Arlington County officials say that the recent bankruptcy filing by Arlington-based US Airways will not have a major impact, even though the airline is the county's second-largest employer.

The airline, which employs nearly 2,000 people in the county, filed for Chapter 11 bankruptcy protection last week after management and pilots failed to reach an agreement during concession talks. The airline is trying to reduce costs and has asked for about $800 million in pay and benefit cuts from its four labor groups as part of a $1.5 billion cost-restructuring program.

County Board Chairman Barbara A. Favola (D) said that whatever the outcome of the bankruptcy, "it will not be devastating to the county."

Favola said that even if the airline were to leave its headquarters, she does not think its building would stay vacant for long.

"There will be other opportunities. . . . We have the lowest office vacancy rate in the region," Favola said. "Our location is still very desirable." US Airways' departure would "not have a big effect on the tax base if a new tenant comes in quickly."

"Today's current rental rates are probably higher than what US Airways is paying," she said. In addition, should the airline have to lay off employees, the Washington area is "one of the most recession-proof anywhere," Favola said.

"I'm not making light of it, but if you had to be unemployed, this is not a bad place to be. . . . People would have a good chance as anywhere finding jobs in Northern Virginia," she said.

The county's unemployment rate is 1.6 percent, said Terry Holzheimer, director of business investment for Arlington Economic Development, a county agency.

"We don't anticipate there will be a major unemployment issue regarding US Airways," Holzheimer said.

Holzheimer said that approximately 1,160 of the US Airways jobs are at the airport, and there is little chance those jobs would be lost. The remaining jobs are at the airline's headquarters.

"That personnel will be needed whoever the carrier is," he said. For example, if the troubled airlines were to sell its takeoff and landing slots to another carrier, there would be no problem getting buyers because Reagan National Airport has a larger demand for slots than supply, Holzheimer explained.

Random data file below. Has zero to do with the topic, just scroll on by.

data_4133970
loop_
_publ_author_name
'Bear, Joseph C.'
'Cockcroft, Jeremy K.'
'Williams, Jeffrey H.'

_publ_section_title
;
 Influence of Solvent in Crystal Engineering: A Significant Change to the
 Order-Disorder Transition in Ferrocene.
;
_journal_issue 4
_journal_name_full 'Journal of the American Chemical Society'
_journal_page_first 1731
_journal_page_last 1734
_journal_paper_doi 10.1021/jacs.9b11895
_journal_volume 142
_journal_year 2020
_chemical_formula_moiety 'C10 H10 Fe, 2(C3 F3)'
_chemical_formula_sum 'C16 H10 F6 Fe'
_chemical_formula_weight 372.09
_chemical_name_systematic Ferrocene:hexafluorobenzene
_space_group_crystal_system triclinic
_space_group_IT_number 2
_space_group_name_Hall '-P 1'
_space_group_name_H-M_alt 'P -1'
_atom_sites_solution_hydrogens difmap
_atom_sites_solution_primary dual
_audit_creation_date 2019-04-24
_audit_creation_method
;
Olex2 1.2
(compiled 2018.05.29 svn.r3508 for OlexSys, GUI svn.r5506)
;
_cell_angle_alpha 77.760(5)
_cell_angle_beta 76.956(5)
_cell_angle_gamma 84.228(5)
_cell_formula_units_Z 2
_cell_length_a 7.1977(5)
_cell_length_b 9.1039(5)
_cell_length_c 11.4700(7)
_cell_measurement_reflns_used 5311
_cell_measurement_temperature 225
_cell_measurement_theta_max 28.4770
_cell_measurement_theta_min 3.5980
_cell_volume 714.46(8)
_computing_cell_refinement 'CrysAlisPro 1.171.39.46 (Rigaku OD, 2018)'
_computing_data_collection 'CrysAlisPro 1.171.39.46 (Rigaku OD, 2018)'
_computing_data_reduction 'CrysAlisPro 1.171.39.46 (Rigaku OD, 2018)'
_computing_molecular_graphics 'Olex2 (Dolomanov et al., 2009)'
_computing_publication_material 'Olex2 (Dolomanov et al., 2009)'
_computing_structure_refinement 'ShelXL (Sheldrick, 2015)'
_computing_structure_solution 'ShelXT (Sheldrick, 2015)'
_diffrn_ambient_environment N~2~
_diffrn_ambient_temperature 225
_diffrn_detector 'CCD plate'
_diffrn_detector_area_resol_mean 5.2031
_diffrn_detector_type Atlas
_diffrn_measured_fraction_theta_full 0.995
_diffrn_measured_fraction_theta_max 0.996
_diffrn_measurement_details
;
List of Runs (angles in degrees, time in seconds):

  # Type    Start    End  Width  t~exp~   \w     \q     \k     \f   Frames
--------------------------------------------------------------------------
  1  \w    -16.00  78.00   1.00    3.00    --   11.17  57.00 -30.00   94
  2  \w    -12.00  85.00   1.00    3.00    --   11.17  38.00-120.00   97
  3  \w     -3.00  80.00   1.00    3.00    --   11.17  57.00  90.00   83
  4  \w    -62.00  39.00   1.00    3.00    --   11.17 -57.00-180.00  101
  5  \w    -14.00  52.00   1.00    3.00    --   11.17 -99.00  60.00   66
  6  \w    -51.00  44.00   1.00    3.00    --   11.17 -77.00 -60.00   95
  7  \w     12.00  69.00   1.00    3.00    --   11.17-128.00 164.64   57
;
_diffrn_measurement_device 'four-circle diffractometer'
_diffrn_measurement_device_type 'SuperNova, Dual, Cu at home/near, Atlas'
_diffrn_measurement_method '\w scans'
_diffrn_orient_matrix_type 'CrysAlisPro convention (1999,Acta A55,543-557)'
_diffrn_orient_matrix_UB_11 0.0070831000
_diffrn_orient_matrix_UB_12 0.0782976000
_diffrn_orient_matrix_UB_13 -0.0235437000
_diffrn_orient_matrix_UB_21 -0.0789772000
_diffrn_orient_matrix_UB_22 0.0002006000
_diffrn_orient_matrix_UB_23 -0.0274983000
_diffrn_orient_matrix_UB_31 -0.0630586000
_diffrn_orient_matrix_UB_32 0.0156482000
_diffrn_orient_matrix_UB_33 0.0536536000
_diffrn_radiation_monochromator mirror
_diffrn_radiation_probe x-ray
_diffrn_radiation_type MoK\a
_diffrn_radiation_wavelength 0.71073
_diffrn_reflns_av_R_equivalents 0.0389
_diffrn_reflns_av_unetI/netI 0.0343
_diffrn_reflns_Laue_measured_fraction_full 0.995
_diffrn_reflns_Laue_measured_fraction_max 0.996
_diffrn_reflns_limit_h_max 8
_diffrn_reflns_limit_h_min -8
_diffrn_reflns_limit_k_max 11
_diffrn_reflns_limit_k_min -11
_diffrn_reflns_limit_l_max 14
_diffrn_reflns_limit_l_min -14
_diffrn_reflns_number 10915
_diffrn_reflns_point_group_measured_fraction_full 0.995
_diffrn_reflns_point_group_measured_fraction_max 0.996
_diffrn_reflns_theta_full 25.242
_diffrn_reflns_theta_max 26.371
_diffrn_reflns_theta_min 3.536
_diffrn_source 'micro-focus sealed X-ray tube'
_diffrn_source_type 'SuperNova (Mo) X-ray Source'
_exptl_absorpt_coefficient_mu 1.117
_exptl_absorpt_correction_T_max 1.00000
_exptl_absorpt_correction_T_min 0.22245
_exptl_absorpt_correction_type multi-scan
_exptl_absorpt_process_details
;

"They are very valuable," he said. "If any airline no longer wants to serve at National, they can sell their slots for a lot of money."

The slots are owned by the airlines, said Tom Sullivan of the Metropolitan Washington Airports Authority. The slots are created by Congress and then granted to carriers. The airlines can either sell or lease them to another carrier, he said.

Although the airport is in Arlington, it is the property of the federal government, Sullivan said.

Holzheimer said that even if US Airways were to sell or lease the slots to another carrier, its employees would likely keep their jobs. However, he said he is optimistic that the airline will pull through after discussions with company officials.

"They believe they will successfully emerge from bankruptcy protection and they will find a new successful model to be able to have a long term future," he said.

The company headquarters, currently on Crystal Drive, has been in the county since 1949, said Amy Kudwa, a US Airways spokeswoman.

Kudwa said the company's goal is to reach a "consensual agreement" between management and its unions. However, she said it was still too early to tell whether job employment in Arlington will be affected.

"The management team is working to preserve as many jobs as possible," she said.

Jack Stephan, spokesman for the US Airways pilots union, speaks last week after the airline filed for Chapter 11 bankruptcy. Waiting from left are Bruce R. Lakefield, the airline's chief executive, and Christopher L. Chiames, senior vice president for corporate affairs.